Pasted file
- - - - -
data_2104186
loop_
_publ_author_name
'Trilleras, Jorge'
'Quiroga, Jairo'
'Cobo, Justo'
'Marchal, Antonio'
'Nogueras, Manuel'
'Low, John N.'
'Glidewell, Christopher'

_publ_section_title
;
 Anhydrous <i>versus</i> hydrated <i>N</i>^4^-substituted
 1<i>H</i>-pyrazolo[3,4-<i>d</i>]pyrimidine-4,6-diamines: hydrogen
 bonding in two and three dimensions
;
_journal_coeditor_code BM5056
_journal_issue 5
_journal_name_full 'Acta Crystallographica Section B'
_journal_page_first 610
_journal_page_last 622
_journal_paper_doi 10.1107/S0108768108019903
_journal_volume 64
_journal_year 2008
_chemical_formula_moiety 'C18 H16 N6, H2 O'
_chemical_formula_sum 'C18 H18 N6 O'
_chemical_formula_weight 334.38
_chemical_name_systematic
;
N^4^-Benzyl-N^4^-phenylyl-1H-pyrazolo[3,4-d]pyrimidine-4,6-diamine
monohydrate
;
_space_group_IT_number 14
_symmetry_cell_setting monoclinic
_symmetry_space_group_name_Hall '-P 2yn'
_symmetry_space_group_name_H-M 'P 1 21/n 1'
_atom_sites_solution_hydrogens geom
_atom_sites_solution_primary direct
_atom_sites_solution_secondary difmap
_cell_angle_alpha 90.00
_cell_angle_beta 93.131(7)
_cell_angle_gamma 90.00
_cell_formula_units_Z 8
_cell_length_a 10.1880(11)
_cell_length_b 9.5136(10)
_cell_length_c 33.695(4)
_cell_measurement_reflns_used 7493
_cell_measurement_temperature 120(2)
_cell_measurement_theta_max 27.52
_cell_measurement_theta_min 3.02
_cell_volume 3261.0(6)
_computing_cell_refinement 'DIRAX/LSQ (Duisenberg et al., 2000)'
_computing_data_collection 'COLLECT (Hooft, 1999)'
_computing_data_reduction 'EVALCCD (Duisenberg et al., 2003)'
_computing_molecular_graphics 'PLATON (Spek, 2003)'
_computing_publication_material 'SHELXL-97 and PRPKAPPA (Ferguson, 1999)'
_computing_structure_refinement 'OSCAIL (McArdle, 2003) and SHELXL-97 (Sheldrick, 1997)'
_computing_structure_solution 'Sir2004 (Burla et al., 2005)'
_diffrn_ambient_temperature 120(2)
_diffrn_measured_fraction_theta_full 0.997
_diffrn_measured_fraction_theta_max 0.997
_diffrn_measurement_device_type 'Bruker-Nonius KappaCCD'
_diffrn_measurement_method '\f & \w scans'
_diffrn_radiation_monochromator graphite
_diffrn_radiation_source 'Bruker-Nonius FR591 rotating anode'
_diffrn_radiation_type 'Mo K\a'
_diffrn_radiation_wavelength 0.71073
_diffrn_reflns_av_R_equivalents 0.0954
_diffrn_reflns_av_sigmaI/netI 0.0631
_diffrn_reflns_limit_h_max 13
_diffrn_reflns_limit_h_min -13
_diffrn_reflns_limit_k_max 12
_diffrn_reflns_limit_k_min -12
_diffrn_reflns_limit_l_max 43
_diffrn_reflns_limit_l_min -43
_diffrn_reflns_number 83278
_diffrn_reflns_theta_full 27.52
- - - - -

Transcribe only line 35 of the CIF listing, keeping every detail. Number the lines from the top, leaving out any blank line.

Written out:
_symmetry_space_group_name_Hall '-P 2yn'